By Starshine Roshell | Wednesday, March 4, 2015
Meet your favorite lynda.com Video authors in person in April at Post Production World, the world’s leading training event for editors, producers, directors, graphic artists, motion graphics designers, and new media specialists.
By Ashley Kennedy | Wednesday, January 21, 2015
When working in large video-editing projects, you constantly need to locate various project materials—whether it be a sequence, a specific clip, a precise frame, or the physical media files on your drives.
Rather than hunting and pecking through your bins, folders, and drives to find what you need, tap into the useful searching and locating tools built into the software.
By Ashley Kennedy | Wednesday, October 1, 2014
This week kicks off my new Video Post Tips Weekly training series, covering all-things-post-production.
Each Wednesday, I’ll teach a specific technique or workflow—but I’ll be covering it in multiple nonlinear editing (NLE) platforms like Premiere Pro, Final Cut Pro X, and Avid Media Composer. This is a great opportunity for you to just watch the movie(s) applicable to your preferred NLE—or you can watch each movie and start to build a vocabulary for how other NLEs tackle similar operations.
It’s my goal to make the series a cross-pollination of editing tips that familiarizes editors with a wide variety of techniques and software.
This week’s topic, master clip effects, explores a really exciting development in editing that allows you to correct or stylize your clips right at the master clip level—rather than applying effects to individual clips in your Timeline. Specifically, we’ll be looking at how to do this in Premiere Pro and Final Cut Pro X.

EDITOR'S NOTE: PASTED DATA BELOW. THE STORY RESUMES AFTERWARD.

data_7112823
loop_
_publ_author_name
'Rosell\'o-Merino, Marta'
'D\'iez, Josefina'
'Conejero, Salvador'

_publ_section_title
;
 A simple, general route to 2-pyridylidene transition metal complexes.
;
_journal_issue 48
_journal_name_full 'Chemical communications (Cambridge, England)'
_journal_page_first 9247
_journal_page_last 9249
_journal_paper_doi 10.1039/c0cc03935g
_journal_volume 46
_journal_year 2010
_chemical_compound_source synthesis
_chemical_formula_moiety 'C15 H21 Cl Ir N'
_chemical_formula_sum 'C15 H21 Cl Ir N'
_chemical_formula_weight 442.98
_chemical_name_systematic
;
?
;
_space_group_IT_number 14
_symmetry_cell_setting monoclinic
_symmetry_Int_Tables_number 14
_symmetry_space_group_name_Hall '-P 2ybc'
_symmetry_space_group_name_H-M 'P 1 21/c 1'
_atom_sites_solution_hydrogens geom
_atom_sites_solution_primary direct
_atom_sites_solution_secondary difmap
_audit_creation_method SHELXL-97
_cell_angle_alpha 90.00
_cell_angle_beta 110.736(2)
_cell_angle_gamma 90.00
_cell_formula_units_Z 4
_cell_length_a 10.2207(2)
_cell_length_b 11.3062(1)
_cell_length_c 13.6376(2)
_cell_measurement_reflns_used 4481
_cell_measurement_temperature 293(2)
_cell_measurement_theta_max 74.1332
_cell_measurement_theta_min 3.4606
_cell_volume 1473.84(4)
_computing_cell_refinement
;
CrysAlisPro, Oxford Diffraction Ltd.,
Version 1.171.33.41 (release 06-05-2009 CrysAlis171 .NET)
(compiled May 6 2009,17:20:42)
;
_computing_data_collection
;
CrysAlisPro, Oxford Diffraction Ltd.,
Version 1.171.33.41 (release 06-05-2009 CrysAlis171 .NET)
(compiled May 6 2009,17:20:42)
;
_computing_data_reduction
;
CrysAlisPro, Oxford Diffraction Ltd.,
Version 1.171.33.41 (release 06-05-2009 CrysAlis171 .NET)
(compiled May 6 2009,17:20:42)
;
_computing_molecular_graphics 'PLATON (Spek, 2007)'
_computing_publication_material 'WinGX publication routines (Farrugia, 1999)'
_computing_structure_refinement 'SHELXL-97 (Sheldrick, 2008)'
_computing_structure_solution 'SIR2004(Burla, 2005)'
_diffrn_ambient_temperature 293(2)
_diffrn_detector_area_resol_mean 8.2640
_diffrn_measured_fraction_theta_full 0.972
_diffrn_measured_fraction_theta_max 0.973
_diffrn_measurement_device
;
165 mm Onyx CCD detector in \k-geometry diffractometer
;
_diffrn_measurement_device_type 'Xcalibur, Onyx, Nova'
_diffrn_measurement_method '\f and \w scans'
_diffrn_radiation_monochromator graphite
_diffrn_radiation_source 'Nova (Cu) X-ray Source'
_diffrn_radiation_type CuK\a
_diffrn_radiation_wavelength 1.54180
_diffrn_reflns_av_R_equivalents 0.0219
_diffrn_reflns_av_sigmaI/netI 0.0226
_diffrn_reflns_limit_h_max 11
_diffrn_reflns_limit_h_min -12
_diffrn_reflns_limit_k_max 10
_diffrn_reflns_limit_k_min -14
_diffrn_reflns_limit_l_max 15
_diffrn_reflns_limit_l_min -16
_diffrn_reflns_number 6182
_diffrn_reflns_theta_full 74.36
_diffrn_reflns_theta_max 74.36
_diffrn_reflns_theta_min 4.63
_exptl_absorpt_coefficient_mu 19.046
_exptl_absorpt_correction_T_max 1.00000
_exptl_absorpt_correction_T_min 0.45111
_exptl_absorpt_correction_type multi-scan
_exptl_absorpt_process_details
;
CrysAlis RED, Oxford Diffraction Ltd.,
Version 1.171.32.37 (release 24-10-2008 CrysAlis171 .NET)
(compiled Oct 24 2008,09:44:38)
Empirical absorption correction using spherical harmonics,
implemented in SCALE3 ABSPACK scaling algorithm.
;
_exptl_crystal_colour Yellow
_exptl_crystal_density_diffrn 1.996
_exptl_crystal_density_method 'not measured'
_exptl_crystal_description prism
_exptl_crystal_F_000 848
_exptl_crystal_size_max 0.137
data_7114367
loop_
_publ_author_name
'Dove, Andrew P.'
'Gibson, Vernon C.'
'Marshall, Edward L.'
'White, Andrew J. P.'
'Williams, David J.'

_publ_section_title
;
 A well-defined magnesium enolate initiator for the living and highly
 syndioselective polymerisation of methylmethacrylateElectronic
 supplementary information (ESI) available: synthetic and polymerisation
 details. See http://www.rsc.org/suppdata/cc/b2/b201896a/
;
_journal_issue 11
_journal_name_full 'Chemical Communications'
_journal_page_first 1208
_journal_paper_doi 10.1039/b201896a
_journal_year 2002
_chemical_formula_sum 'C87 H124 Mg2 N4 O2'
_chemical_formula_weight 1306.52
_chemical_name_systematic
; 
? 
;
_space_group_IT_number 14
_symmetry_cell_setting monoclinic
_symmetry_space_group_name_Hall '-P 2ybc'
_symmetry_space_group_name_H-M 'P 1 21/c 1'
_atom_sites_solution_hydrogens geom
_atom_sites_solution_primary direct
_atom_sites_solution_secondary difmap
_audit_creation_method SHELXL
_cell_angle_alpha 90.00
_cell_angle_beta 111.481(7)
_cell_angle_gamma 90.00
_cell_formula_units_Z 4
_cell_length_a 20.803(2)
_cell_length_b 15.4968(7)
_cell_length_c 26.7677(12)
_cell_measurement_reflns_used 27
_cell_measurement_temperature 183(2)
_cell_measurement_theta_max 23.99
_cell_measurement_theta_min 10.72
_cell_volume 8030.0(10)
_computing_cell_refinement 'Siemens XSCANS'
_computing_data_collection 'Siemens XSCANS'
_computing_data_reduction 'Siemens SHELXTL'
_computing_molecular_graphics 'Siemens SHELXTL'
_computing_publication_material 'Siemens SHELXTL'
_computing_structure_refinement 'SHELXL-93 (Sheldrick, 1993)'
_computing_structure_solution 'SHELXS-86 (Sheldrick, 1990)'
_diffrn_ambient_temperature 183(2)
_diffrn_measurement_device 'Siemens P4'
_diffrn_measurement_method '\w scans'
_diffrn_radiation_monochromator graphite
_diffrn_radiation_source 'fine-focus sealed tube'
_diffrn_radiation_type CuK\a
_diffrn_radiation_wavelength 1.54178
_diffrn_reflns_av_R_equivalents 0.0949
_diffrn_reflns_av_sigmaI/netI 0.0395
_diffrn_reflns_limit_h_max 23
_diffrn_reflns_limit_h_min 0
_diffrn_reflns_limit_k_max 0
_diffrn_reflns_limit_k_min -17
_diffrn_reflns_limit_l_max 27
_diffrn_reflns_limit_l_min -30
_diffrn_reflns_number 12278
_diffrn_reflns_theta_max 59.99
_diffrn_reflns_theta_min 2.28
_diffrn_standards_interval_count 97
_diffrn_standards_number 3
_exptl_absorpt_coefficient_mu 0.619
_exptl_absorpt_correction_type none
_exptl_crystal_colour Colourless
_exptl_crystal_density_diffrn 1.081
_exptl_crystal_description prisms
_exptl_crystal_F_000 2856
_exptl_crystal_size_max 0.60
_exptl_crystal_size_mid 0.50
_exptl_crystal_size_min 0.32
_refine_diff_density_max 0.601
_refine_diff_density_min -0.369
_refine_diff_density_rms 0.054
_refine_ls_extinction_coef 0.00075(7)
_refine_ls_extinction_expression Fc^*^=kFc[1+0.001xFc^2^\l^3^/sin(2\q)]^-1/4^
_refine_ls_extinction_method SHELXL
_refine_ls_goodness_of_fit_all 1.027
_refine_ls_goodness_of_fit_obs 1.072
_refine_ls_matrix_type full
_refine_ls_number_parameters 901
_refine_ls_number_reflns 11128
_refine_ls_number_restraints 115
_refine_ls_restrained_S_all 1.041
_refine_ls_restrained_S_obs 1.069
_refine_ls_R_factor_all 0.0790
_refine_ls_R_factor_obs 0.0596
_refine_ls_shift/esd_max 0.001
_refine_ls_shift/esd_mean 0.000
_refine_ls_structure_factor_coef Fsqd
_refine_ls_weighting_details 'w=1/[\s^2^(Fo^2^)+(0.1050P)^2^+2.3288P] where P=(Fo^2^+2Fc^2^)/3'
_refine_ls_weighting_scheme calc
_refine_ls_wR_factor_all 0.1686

By Richard Harrington | Friday, March 14, 2014
Log recording is an incredibly handy mode to consider when shooting video. It uses a different color space than standard recording modes, making the image appear flat and washed out—but giving you tremendous flexibility in post-production. When recording in log mode, you retain detailed information in the highlights and shadows of your footage, allowing increased dynamic range in the image itself.
In this episode, Robbie and I explore log recording workflows on a multi-camera set, then transition to post-production and process the resulting footage with Adobe Premiere Pro and SpeedGrade to show you the benefits of log recording firsthand.
By Chris Meyer | Monday, January 13, 2014
Explore this course at lynda.com.
Whether you’re editing for documentaries, reality television, or corporate videos, you’re likely to run into this scenario: The talent is giving a long speech, perhaps unrehearsed. In the middle of that speech, you’d like to pull out a really good sound bite—but the pauses around the sound bite don’t create enough space (known as a “handle”) to cleanly isolate the segment. Sound familiar?
There are a couple of time-honored solutions to this problem, including muting the audio before and after the desired sound bite, freezing the video to extend the handle, or performing a split edit (cutting the video separately from the audio). All of these compromises, however, can appear visually jarring, taking the viewer out of the flow of the program.
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